Helmets for motorists have been invented — in all seriousness- in order to save lives and reduce serious injury. Almost 50% of all serious head injuries happen in car crashes. Why are motorists not forced to wear them? The science is clear.
Let me be frank. People who naggingly promote bicycle helmets or mandatory helmet laws either privately or publicly — but who DON’T simultaneously support helmets for motorists or even pedestrians — are no friends of urban cycling. They are tiresome pests. Singling out bicycle users with sanctimonious finger-wagging about head gear is destructive to the public health, irrational and unintelligent.
Let’s take a look at motorist helmets. First, I’ll highlight some historical examples of commercial helmets for motorists and then we’ll get to the science about why they are still a good idea.
The first model I came across a decade ago was the Motoring Helmet by Davies Craig, an Australian company that makes auto cooling equipment, who brought this product to the market in the 1980’s. We can just let their copy text on the box and in the instruction manual do the talking;
The box reads: “You have made a sound decision to purchase your Davies, Craig Motoring Helmet. Wear it and don’t feel self-conscious. Driving even for the most proficient is dangerous. Ultimately, motoring helmets will be commonplace, but in the meantime, you will be a leader whilst those who may consider your good sense misplaced, will follow.”
From the instruction manual we can learn these important tips:
“Davies, Craig recommends you wear your Motoring Helmet at all times when motoring but particularly at the following, documented high-risk times:
- After consuming any alcohol.
- When other drivers are likely to have consumed alcohol especially 4:00PM to 2:00AM Fridays and Saturdays.
- After dark and during twilight.
- In rain or when the roads are wet.
- During long trips when you may become tired.
- Within five kilometres of your home or destination.
- Christmas, Easter and long weekends.
- If you are aged under 25 or over 60.”
The motoring helmet was available globally and, according to this article, 500 were sold between 1985 and 1987.
I recently came across the Buco Helmet Hat, produced in the US in the 1960’s by the helmet manufacturer Joseph Buegeleisen Co. of Detroit. “Looks like a hat… protects like a helmet”. As far as I can figure out, Buco primarily made motorcycle helmets but clearly saw the potential in marketing them for motorists. On the ads, above, it says, “…include 10 cents for helmet research report.”
If you want a copy now, you can get one, but I doubt it’ll be ten cents. Joe Buegeleisen took helmet research seriously and regales us with tales of Experimental Animal and Cadaver Research in the helmet report. Some of these are still available on the internet if you’re feeling all safety nostalgic.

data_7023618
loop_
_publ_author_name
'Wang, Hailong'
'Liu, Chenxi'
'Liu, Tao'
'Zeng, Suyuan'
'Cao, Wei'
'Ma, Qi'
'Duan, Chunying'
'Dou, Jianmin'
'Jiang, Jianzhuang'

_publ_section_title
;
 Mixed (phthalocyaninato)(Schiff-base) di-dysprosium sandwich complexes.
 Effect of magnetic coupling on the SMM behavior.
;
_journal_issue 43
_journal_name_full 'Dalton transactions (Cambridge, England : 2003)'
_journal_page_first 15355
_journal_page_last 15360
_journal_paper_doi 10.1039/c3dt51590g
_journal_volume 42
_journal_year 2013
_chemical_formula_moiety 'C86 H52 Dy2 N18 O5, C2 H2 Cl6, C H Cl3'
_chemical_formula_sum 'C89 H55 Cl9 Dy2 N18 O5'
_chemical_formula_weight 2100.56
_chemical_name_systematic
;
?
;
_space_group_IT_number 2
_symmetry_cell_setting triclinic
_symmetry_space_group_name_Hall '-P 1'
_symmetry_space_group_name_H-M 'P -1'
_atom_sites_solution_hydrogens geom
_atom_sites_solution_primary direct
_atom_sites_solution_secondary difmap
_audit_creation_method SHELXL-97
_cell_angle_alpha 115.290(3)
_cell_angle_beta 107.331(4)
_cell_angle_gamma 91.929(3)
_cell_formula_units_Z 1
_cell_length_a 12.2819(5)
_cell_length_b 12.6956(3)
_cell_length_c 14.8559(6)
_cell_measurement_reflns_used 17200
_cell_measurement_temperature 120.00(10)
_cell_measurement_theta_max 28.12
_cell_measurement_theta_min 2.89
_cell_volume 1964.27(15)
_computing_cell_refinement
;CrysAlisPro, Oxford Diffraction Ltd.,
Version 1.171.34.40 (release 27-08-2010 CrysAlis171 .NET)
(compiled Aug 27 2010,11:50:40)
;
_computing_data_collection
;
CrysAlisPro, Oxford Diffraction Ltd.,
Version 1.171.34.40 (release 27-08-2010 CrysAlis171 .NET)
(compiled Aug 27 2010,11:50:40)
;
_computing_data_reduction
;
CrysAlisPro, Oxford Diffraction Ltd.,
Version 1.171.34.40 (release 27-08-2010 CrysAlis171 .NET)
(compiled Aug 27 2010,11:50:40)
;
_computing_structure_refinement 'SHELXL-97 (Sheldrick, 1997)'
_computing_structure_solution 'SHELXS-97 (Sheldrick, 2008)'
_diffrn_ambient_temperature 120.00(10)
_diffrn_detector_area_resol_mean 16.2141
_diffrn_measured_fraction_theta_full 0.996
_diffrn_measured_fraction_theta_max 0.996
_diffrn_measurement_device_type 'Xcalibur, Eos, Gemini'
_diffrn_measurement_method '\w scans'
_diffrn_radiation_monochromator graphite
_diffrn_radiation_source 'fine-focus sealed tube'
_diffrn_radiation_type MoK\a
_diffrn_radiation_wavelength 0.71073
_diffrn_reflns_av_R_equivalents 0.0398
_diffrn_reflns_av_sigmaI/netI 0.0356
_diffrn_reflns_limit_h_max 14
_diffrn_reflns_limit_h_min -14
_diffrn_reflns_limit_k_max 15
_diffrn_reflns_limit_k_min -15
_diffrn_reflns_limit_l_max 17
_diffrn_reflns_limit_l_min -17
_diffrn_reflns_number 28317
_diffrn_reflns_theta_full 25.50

At the same time Buco was selling motoring helmets in the States, Swedish clothing brand Tretorn — known for shoes and outerwear — proudly produced this “bilhjälm” or car helmet, starting in 1966. Different models were designed for men and women. In the newspaper clip above, at left, it reads “May 1, 1966 — the car helmet is introduced in Linköping”. In the middle, the magazine cover reads, “80% of traffic injuries are head injuries. Wear a car helmet!”
That Tretorn launched their product in 1966 is no coincidence. Like helmet manufacturers before and since, they knew they could capitalise on fear to generate sales. On September 3, 1967, Sweden was going to switch the entire nation from driving on the left side of the road to the right side — from one day to the next, to align themselves with their neighbours in Denmark, Norway and Finland and the rest of Europe. They called it Dagen H — H Day — which stood for Högertrafikomläggningen or Right-hand Traffic Restructuring. There was a great deal of national trepidation at such a massive switch. Despite the government being extremely prepared — the 99% Invisible podcast has a great episode about it — nobody knew what would happen and many feared the worst.
In contrast to the other examples from the States and Australia, car helmets became much more of a thing in Sweden. Popular radio hosts like C.G. Hammarlund promoted them. The Swedish actor Mikael Nyqvist wrote in his 2009 book När barnet lagt sig (Just After Dreaming) that his whole family wore car helmets in the 1960’s as they drove around the country.
The 1960’s were one thing. Traffic fatalities and serious injuries were skyrocketing all over the world. I’ve wondered what happened in Australia in the 1980’s to cause Davies Craig, for example, to start producing a new generation of car helmets.
I finally found a clue as to why in this Australian article by Alan A. Parker in 1989. It’s an interesting backward glance to the days when Australia were debating mandatory helmet laws — including, it turns out, car helmets.
“There is an embarrassing silence from the police and the police unions about their willingness to enforce bicycle helmet laws but, in the closing days of 1987, they went public with the proposal that motorists should wear helmets which they regard as a worthwhile change in the law that they are prepared to enforce.”
The Australian police went public in backing motoring helmets and mandatory legislation. A little piece of the puzzle falls into place. Helmets of all kinds were discussed in the 1980's, which explains why Davies Craig, like Tretorn in Sweden, decided to capitalise on the conversation and launch their product.
Alan A. Parker was a passionate cycling advocate and was battling against proposals for mandatory bicycle helmet legislation at the time. He suggested that bicycle helmets should and could be used by motorists and car passengers:
“The design rules for all new cars should be changed so that all new cars come with a complement of bicycle helmets with built-in clips to conveniently store them, on the back seats or under the dash board, so as to minimise the inconvenience to motor vehicle users. It is very difficult to take politicians and car driving safety experts seriously when they know so little about head injuries that they don’t wear a bicycle helmet in their own cars. I have been wearing a bicycle helmet for ten years because it protects me yet I have never seen any of the hundred or so big-mouthed helmet advocates, who don’t ride bicycles, wear a helmet in their car. I wonder why?”
Davies Craig, on the box, say that they had spent three years developing their motoring helmet so the subject must have been topical in Australia for quite a while to inspire a company to invest a lot of money in R&D and production.
The big-mouthed helmet advocates are still out there and still driving without helmets so little has changed on that front apart from the names and faces.
In the decade I’ve been writing about the issue of motoring helmets I have never heard any good excuse why we shouldn’t promote them. From anyone. Even the cycling helmet advocates avoid the issue like the plague. Even though the issue of motoring helmets could be the single-most potent weapon in the bicycle advocacy arsenal.